2. Aquaculture: Monitoring dissolved oxygen levels in fish tanks and aquaculture ponds to optimize fish and shellfish growth and prevent fish kills due to oxygen depletion.
  3. Wastewater Treatment: Monitoring dissolved oxygen levels in wastewater treatment plants to assess the efficiency of the treatment process and ensure compliance with regulatory standards.
  4. Research and Education: Conduct scientific research and educational experiments related to aquatic biology, ecology, and environmental sciences.
  5. Aquarium Keeping: Maintaining appropriate dissolved oxygen levels in aquariums to support the well-being of aquatic species.

Benefits of Dissolved oxygen meter::

Using a dissolved oxygen meter offers several advantages:

  • Real-time Monitoring: Provides instant readings, allowing for quick and efficient assessment of water quality.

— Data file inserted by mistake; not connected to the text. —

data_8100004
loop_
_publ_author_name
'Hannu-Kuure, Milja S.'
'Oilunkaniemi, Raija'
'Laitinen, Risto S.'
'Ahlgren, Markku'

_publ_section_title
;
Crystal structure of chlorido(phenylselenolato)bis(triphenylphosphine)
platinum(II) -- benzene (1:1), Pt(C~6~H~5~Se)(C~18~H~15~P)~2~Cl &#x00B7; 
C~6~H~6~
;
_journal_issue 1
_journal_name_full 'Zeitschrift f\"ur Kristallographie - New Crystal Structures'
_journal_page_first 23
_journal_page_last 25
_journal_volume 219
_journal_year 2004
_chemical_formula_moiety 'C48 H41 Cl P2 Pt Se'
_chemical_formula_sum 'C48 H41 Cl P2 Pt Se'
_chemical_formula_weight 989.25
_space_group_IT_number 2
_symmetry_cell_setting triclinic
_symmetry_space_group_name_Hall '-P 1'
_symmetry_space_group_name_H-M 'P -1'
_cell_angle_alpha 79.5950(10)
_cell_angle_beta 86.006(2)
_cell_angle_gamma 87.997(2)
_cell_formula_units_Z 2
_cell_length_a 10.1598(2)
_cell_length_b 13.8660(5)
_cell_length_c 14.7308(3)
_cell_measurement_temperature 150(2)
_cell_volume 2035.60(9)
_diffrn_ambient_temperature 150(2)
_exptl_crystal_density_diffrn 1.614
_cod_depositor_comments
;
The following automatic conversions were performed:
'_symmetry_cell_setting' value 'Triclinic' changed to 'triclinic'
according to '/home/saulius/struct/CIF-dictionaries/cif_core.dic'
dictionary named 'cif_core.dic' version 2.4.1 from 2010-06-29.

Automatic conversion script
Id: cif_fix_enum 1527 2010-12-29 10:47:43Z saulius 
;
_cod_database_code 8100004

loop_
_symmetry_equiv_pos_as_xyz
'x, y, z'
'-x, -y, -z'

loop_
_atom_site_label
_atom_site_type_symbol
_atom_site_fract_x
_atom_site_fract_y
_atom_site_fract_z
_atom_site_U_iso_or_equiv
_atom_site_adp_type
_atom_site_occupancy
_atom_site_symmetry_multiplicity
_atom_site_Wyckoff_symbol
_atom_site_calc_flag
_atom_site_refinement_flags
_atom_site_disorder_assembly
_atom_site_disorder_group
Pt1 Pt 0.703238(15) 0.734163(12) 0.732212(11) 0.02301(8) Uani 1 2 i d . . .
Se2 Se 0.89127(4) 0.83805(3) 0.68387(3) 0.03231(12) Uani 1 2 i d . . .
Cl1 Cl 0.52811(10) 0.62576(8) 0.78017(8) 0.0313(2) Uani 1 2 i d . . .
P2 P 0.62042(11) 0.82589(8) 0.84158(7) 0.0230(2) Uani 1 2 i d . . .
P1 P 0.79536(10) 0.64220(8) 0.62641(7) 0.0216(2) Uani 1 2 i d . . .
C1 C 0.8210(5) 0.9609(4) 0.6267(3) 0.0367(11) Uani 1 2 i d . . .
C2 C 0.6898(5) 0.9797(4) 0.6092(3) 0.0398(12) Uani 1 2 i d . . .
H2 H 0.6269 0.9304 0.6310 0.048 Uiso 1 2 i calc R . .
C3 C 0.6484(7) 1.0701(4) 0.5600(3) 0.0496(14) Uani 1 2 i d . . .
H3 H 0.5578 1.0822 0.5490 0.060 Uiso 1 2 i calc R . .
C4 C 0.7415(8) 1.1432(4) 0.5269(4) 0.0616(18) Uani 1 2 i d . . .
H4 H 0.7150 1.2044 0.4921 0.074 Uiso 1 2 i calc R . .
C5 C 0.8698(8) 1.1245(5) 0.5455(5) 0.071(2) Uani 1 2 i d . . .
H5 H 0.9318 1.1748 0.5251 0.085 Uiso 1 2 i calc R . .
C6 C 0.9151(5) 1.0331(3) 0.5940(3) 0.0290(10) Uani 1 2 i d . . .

• Precision and Accuracy: Offers high accuracy and precision in measuring dissolved oxygen concentrations, ensuring reliable data.
  • Easy to Use: Most modern dissolved oxygen meters are user-friendly and straightforward to operate.
  • Portable and Handheld Options: Portable and handheld versions enable field measurements in remote locations.


How Dissolved oxygen meter measures the Declining Oxygen in the Global Ocean and Coastal Waters

The Earth’s oceans, covering approximately 71% of the planet’s surface, play a crucial role in sustaining life on Earth. However, an alarming trend has emerged in recent decades, revealing a crisis that poses a significant threat to marine ecosystems: declining oxygen levels in the global ocean and coastal waters.

This phenomenon, documented in a research paper titled “Declining Oxygen in the Global Ocean and Coastal Waters,” highlights the urgent need for action to address this environmental crisis. In this blog post, we delve into the research findings, the causes behind this decline, and the potential consequences if immediate measures are not taken.


The Research Paper: A Wake-Up Call